Active Defense: Fighting Fire With Fire Leads to a Dangerous Future

Perfect cybersecurity is a myth. Defenders face an asymmetric strategic challenge. In the current environment, the concept of “active defense” has gained popularity among armed forces and some companies. Active defense is a military term that refers to efforts to thwart an attack by attacking the attackers.

Armed forces are currently openly saying that they are developing offensive cyber capabilities. The reality is that if a military organization wants to be a strong and credible player in today, it must possess offensive cyber capabilities, and announce them publicly as an essential component of deterrence. There has also been extensive discussion about the concept of active defense, which means not just defending your systems and information, but also striking back—sometimes even with a preemptive strike.

The current aggressive trend in the world of cybersecurity is worrying. Nation states in particular are getting more aggressive in their actions and rapidly developing more sophisticated—and destructive—offensive cyber capabilities. The era of the Code War is upon us. The cyber arms race is on and nation states are employing the principle of active defense. In future, the world’s cyber forces will take a more aggressive stance than we have previously seen.

But not only nation states are using active defense. Preventing attacks against corporate networks is increasingly difficult and, at this time, the strategic and tactical advantage lies with the attackers. Companies are starting to be more aggressive, especially to fight back against cybercriminals and cyber espionage attempts. Companies are frustrated by their inability to stop sophisticated hacking attacks, and some companies have already started to take retaliatory action.

An offensive mindset is needed in the corporate sphere in order to build strong defense, but it is alarming when companies start to actively use strike-back technology. Some companies are already hiring outside contractors to hack back at assailants. One very controversial trend is the prevalence of firms that offer offensive cyber services, and are contracted to retaliate against hackers. Active defense is becoming a common course of action in cybersecurity beyond governments and the armed forces.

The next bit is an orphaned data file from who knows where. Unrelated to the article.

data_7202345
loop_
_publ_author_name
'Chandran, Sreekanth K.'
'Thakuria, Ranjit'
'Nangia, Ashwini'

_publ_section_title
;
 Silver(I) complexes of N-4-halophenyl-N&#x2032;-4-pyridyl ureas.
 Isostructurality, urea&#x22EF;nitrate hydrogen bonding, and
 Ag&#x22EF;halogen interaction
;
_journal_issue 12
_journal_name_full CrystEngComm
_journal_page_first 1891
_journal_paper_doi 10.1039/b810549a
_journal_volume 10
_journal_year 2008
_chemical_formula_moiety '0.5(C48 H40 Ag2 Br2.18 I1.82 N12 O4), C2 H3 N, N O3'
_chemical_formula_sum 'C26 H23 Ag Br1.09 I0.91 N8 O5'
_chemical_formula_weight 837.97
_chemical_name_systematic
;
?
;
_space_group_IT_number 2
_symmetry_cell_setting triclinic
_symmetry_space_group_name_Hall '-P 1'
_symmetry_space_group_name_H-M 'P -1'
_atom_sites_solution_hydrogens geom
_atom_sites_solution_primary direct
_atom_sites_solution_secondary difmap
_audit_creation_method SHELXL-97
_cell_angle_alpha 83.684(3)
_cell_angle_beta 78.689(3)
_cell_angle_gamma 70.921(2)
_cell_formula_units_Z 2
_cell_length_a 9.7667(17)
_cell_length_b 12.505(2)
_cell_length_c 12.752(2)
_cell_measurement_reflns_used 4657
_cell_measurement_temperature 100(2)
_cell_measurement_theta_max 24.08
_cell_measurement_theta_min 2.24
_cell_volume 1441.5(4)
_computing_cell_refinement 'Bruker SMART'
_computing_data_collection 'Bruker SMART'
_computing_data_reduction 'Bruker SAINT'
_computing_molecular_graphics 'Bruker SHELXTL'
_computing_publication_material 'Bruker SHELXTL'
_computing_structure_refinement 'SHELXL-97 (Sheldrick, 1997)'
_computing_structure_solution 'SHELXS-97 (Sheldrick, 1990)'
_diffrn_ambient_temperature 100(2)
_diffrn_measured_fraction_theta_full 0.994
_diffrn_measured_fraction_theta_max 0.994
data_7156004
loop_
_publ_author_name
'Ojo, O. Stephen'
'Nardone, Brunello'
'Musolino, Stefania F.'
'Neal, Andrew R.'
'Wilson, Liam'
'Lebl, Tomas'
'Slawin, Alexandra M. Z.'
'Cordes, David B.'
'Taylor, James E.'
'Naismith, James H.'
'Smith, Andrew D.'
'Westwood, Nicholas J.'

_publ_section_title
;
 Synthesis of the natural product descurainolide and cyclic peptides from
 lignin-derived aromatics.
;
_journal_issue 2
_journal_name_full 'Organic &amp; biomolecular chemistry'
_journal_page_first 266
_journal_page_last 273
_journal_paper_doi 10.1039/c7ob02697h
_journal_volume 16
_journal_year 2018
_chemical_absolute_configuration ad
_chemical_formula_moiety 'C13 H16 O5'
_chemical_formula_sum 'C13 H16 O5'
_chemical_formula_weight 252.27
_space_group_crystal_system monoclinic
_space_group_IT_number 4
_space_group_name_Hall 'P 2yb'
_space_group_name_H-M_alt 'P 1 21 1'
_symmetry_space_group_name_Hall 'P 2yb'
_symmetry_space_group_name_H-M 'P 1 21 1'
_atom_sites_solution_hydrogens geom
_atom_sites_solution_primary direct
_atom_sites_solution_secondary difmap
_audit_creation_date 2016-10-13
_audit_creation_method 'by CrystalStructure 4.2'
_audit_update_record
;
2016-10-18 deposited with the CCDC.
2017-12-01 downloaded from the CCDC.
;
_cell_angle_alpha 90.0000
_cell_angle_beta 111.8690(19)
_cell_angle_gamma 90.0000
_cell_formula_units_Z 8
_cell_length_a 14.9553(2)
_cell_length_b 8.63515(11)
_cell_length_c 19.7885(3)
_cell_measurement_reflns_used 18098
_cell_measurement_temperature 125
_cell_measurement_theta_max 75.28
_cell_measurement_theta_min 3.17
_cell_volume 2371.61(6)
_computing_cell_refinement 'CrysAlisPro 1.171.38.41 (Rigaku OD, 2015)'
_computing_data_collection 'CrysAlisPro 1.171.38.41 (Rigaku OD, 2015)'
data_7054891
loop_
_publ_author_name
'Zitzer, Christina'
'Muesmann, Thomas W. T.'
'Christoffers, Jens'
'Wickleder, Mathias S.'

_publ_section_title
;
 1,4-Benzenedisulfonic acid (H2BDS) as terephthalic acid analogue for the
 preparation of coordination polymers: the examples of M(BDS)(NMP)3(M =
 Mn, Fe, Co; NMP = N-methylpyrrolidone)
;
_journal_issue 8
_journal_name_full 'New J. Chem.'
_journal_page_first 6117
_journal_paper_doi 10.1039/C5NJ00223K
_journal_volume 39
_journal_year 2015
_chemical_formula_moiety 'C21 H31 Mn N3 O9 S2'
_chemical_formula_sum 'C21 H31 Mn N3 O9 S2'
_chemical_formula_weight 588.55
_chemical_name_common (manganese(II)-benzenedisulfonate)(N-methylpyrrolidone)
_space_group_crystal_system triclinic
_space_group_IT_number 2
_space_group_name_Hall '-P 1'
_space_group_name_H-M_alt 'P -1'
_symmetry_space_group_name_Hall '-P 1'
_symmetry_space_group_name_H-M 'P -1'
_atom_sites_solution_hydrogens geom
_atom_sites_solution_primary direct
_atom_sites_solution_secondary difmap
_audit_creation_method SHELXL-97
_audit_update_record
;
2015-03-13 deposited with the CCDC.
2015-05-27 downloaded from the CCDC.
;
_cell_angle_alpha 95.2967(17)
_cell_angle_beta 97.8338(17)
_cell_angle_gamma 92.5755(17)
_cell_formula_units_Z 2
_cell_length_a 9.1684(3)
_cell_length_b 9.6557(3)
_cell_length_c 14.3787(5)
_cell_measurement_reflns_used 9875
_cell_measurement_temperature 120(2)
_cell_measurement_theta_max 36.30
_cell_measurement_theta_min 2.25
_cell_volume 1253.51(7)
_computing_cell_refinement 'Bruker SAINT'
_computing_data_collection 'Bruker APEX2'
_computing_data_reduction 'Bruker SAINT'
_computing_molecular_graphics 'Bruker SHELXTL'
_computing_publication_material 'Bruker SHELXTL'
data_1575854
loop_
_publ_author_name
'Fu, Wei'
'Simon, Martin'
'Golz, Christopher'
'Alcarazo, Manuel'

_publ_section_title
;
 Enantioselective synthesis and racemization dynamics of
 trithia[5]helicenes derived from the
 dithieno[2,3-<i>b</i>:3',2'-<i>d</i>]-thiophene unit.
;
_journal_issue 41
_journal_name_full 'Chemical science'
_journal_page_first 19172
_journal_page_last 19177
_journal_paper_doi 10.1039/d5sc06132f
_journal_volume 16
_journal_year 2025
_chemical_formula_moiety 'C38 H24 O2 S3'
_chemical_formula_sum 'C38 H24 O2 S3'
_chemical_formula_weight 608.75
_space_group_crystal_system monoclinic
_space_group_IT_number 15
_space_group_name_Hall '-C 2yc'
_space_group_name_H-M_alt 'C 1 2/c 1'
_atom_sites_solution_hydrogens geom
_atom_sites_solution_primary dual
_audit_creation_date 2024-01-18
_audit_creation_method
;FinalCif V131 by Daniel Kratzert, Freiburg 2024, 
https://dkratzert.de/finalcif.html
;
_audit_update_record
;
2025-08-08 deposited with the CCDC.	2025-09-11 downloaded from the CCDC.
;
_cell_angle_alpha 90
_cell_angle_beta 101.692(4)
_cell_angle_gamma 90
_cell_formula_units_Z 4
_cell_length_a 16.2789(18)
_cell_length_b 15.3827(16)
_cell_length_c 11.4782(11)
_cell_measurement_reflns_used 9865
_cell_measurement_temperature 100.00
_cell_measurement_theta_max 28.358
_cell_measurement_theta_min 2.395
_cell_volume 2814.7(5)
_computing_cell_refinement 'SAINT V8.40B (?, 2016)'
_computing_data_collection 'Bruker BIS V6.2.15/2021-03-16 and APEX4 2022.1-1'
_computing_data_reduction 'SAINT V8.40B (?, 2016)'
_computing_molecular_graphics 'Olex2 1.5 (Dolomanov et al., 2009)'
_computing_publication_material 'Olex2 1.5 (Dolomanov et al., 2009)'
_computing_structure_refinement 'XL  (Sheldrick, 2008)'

One of the reasons why companies conduct active defense is to create a deterrent. Companies want to show attackers that they are capable and willing to fight back. The attribution of cyber attacks is still a problem; thus companies are starting to use different tactics to reveal information about their intruders.

The offensive use of cybersecurity capabilities leads to many questions and consequences: Where is the dividing line between defense and attack with the intrusive tracking and testing tools used by network forensic scientists? Of course, there are also moral and legal issues involved. Is it right to launch a counterattack to identify an attacker? Existing laws lack the capability to regulate key aspects of active defense.

A more comprehensive question concerns our general mentality: How should we behave in cyberspace? At this moment it seems that even if we are incredibly dependent on the digital world of bits and bytes, cyberspace is a kind of new “Wild West” where everyone is doing more or less what they want.

We cannot solely focus on increasing offensive activities in cyberspace. Fighting fire with fire will lead us to a dangerous future. As has been the case on many occasions in the history of the physical world, offensive actions can easily lead to greater problems, and the danger of escalation is always present. In today’s digitally interconnected world there is also huge potential for unpredictable side effects and collateral damage from aggressive actions.

Strategic cyber understanding is essential. Unfortunately today’s cybersecurity issues are primarily thought of as technical questions and considered from a technology-first point of view. Only a strategic approach can enable societies and companies to gain the advantage over cyberattackers. At state level and in the boardroom we need to ask: Why? Decision-makers need to understand why cybersecurity is needed, what characterizes the threat landscape, what the real risks are from cyberattacks, what offensive capabilities are appropriate, and what level of cybersecurity is required for a successful and resilient system. Only by thinking strategically can we make the right operational decisions and create the best technical solutions.

While the security industry and security decision makers continue to create technological solutions without clear strategic goals, we are wasting resources and failing our organizations and our people. Until decision makers have an understanding of the strategic requirements for building resilient defense systems, we are likely to experience escalation, and damage to livelihoods and lives, from the excesses of active defense.

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